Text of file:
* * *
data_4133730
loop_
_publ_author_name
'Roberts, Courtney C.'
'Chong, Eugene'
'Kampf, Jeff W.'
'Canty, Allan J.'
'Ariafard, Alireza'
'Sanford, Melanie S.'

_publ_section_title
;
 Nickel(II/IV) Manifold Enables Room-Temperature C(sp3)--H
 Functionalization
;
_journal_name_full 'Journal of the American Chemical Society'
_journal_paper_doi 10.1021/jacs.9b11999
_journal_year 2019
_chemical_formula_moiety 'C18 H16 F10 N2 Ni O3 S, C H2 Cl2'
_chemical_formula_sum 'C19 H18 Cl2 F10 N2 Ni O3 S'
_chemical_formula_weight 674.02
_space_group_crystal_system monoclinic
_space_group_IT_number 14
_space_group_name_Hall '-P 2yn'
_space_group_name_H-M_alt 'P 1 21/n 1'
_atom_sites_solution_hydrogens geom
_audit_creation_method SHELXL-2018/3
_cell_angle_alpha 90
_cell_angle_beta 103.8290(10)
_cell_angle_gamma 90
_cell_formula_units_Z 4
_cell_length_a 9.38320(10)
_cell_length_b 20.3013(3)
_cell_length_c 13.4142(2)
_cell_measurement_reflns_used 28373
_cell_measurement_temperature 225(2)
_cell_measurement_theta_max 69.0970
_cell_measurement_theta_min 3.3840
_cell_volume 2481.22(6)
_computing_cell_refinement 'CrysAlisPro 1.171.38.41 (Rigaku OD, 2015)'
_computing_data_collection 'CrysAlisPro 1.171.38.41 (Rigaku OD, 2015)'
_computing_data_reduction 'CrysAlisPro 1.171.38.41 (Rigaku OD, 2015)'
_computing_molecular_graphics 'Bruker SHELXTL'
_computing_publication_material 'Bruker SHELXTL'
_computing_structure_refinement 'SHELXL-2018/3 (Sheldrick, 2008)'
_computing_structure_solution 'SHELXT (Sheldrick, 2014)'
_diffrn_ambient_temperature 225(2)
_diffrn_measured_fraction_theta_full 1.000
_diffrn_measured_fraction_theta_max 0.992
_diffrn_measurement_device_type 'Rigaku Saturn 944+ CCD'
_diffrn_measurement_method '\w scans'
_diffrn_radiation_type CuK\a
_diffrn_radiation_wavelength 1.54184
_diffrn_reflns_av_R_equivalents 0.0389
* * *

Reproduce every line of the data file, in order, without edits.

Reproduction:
data_4133730
loop_
_publ_author_name
'Roberts, Courtney C.'
'Chong, Eugene'
'Kampf, Jeff W.'
'Canty, Allan J.'
'Ariafard, Alireza'
'Sanford, Melanie S.'

_publ_section_title
;
 Nickel(II/IV) Manifold Enables Room-Temperature C(sp3)--H
 Functionalization
;
_journal_name_full 'Journal of the American Chemical Society'
_journal_paper_doi 10.1021/jacs.9b11999
_journal_year 2019
_chemical_formula_moiety 'C18 H16 F10 N2 Ni O3 S, C H2 Cl2'
_chemical_formula_sum 'C19 H18 Cl2 F10 N2 Ni O3 S'
_chemical_formula_weight 674.02
_space_group_crystal_system monoclinic
_space_group_IT_number 14
_space_group_name_Hall '-P 2yn'
_space_group_name_H-M_alt 'P 1 21/n 1'
_atom_sites_solution_hydrogens geom
_audit_creation_method SHELXL-2018/3
_cell_angle_alpha 90
_cell_angle_beta 103.8290(10)
_cell_angle_gamma 90
_cell_formula_units_Z 4
_cell_length_a 9.38320(10)
_cell_length_b 20.3013(3)
_cell_length_c 13.4142(2)
_cell_measurement_reflns_used 28373
_cell_measurement_temperature 225(2)
_cell_measurement_theta_max 69.0970
_cell_measurement_theta_min 3.3840
_cell_volume 2481.22(6)
_computing_cell_refinement 'CrysAlisPro 1.171.38.41 (Rigaku OD, 2015)'
_computing_data_collection 'CrysAlisPro 1.171.38.41 (Rigaku OD, 2015)'
_computing_data_reduction 'CrysAlisPro 1.171.38.41 (Rigaku OD, 2015)'
_computing_molecular_graphics 'Bruker SHELXTL'
_computing_publication_material 'Bruker SHELXTL'
_computing_structure_refinement 'SHELXL-2018/3 (Sheldrick, 2008)'
_computing_structure_solution 'SHELXT (Sheldrick, 2014)'
_diffrn_ambient_temperature 225(2)
_diffrn_measured_fraction_theta_full 1.000
_diffrn_measured_fraction_theta_max 0.992
_diffrn_measurement_device_type 'Rigaku Saturn 944+ CCD'
_diffrn_measurement_method '\w scans'
_diffrn_radiation_type CuK\a
_diffrn_radiation_wavelength 1.54184
_diffrn_reflns_av_R_equivalents 0.0389